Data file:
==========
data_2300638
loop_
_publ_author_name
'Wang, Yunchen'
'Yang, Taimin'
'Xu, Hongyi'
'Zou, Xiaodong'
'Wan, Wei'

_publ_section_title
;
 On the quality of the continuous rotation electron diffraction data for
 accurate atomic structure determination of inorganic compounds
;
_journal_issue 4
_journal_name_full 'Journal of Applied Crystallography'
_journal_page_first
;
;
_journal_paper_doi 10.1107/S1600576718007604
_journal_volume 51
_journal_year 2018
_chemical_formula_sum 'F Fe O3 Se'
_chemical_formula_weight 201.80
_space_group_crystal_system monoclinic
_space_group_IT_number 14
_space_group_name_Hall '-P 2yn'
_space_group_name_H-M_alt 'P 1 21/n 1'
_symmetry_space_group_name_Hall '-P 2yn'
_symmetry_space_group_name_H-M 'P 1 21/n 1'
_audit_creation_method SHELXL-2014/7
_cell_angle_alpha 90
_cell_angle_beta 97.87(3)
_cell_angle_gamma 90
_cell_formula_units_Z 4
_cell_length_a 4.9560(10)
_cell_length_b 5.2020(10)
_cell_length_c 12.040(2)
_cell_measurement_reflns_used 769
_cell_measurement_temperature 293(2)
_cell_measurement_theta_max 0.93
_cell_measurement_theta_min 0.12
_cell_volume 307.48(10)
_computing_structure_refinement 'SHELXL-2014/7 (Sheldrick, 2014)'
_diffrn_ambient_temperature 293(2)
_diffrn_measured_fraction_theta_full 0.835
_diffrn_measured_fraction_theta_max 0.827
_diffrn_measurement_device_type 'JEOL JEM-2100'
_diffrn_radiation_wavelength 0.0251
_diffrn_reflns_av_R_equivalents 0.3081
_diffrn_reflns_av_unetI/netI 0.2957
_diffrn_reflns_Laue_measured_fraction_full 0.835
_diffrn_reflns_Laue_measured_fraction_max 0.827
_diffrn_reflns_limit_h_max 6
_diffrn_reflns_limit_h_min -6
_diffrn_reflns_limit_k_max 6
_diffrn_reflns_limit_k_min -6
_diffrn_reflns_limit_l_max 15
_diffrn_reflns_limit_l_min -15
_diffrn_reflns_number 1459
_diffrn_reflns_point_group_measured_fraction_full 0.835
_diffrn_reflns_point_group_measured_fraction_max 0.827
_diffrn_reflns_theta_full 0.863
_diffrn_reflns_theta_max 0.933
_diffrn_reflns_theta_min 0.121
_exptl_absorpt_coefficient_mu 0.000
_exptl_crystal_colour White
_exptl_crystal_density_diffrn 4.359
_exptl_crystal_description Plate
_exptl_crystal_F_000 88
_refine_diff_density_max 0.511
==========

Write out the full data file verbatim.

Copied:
data_2300638
loop_
_publ_author_name
'Wang, Yunchen'
'Yang, Taimin'
'Xu, Hongyi'
'Zou, Xiaodong'
'Wan, Wei'

_publ_section_title
;
 On the quality of the continuous rotation electron diffraction data for
 accurate atomic structure determination of inorganic compounds
;
_journal_issue 4
_journal_name_full 'Journal of Applied Crystallography'
_journal_page_first
;
;
_journal_paper_doi 10.1107/S1600576718007604
_journal_volume 51
_journal_year 2018
_chemical_formula_sum 'F Fe O3 Se'
_chemical_formula_weight 201.80
_space_group_crystal_system monoclinic
_space_group_IT_number 14
_space_group_name_Hall '-P 2yn'
_space_group_name_H-M_alt 'P 1 21/n 1'
_symmetry_space_group_name_Hall '-P 2yn'
_symmetry_space_group_name_H-M 'P 1 21/n 1'
_audit_creation_method SHELXL-2014/7
_cell_angle_alpha 90
_cell_angle_beta 97.87(3)
_cell_angle_gamma 90
_cell_formula_units_Z 4
_cell_length_a 4.9560(10)
_cell_length_b 5.2020(10)
_cell_length_c 12.040(2)
_cell_measurement_reflns_used 769
_cell_measurement_temperature 293(2)
_cell_measurement_theta_max 0.93
_cell_measurement_theta_min 0.12
_cell_volume 307.48(10)
_computing_structure_refinement 'SHELXL-2014/7 (Sheldrick, 2014)'
_diffrn_ambient_temperature 293(2)
_diffrn_measured_fraction_theta_full 0.835
_diffrn_measured_fraction_theta_max 0.827
_diffrn_measurement_device_type 'JEOL JEM-2100'
_diffrn_radiation_wavelength 0.0251
_diffrn_reflns_av_R_equivalents 0.3081
_diffrn_reflns_av_unetI/netI 0.2957
_diffrn_reflns_Laue_measured_fraction_full 0.835
_diffrn_reflns_Laue_measured_fraction_max 0.827
_diffrn_reflns_limit_h_max 6
_diffrn_reflns_limit_h_min -6
_diffrn_reflns_limit_k_max 6
_diffrn_reflns_limit_k_min -6
_diffrn_reflns_limit_l_max 15
_diffrn_reflns_limit_l_min -15
_diffrn_reflns_number 1459
_diffrn_reflns_point_group_measured_fraction_full 0.835
_diffrn_reflns_point_group_measured_fraction_max 0.827
_diffrn_reflns_theta_full 0.863
_diffrn_reflns_theta_max 0.933
_diffrn_reflns_theta_min 0.121
_exptl_absorpt_coefficient_mu 0.000
_exptl_crystal_colour White
_exptl_crystal_density_diffrn 4.359
_exptl_crystal_description Plate
_exptl_crystal_F_000 88
_refine_diff_density_max 0.511